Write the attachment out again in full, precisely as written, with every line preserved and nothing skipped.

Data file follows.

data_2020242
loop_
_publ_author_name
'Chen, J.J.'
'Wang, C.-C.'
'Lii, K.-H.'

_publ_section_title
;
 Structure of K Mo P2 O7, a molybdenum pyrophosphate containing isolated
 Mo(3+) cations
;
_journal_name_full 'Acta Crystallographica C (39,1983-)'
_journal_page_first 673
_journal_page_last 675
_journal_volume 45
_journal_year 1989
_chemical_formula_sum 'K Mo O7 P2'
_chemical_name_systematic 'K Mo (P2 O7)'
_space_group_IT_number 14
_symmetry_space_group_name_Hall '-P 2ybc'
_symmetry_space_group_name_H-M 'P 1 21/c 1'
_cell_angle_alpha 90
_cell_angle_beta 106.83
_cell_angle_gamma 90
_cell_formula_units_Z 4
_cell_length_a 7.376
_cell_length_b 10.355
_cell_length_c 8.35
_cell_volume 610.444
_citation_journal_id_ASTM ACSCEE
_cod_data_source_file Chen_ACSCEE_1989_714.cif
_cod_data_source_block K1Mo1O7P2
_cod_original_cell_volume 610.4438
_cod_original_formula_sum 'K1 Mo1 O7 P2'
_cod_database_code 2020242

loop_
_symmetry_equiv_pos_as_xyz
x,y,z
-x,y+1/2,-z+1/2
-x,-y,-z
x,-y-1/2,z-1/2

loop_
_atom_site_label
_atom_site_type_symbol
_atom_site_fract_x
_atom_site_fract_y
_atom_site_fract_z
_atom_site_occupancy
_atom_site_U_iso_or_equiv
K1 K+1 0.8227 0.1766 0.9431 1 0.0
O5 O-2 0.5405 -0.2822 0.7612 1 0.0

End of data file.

data_2020242
loop_
_publ_author_name
'Chen, J.J.'
'Wang, C.-C.'
'Lii, K.-H.'

_publ_section_title
;
 Structure of K Mo P2 O7, a molybdenum pyrophosphate containing isolated
 Mo(3+) cations
;
_journal_name_full 'Acta Crystallographica C (39,1983-)'
_journal_page_first 673
_journal_page_last 675
_journal_volume 45
_journal_year 1989
_chemical_formula_sum 'K Mo O7 P2'
_chemical_name_systematic 'K Mo (P2 O7)'
_space_group_IT_number 14
_symmetry_space_group_name_Hall '-P 2ybc'
_symmetry_space_group_name_H-M 'P 1 21/c 1'
_cell_angle_alpha 90
_cell_angle_beta 106.83
_cell_angle_gamma 90
_cell_formula_units_Z 4
_cell_length_a 7.376
_cell_length_b 10.355
_cell_length_c 8.35
_cell_volume 610.444
_citation_journal_id_ASTM ACSCEE
_cod_data_source_file Chen_ACSCEE_1989_714.cif
_cod_data_source_block K1Mo1O7P2
_cod_original_cell_volume 610.4438
_cod_original_formula_sum 'K1 Mo1 O7 P2'
_cod_database_code 2020242

loop_
_symmetry_equiv_pos_as_xyz
x,y,z
-x,y+1/2,-z+1/2
-x,-y,-z
x,-y-1/2,z-1/2

loop_
_atom_site_label
_atom_site_type_symbol
_atom_site_fract_x
_atom_site_fract_y
_atom_site_fract_z
_atom_site_occupancy
_atom_site_U_iso_or_equiv
K1 K+1 0.8227 0.1766 0.9431 1 0.0
O5 O-2 0.5405 -0.2822 0.7612 1 0.0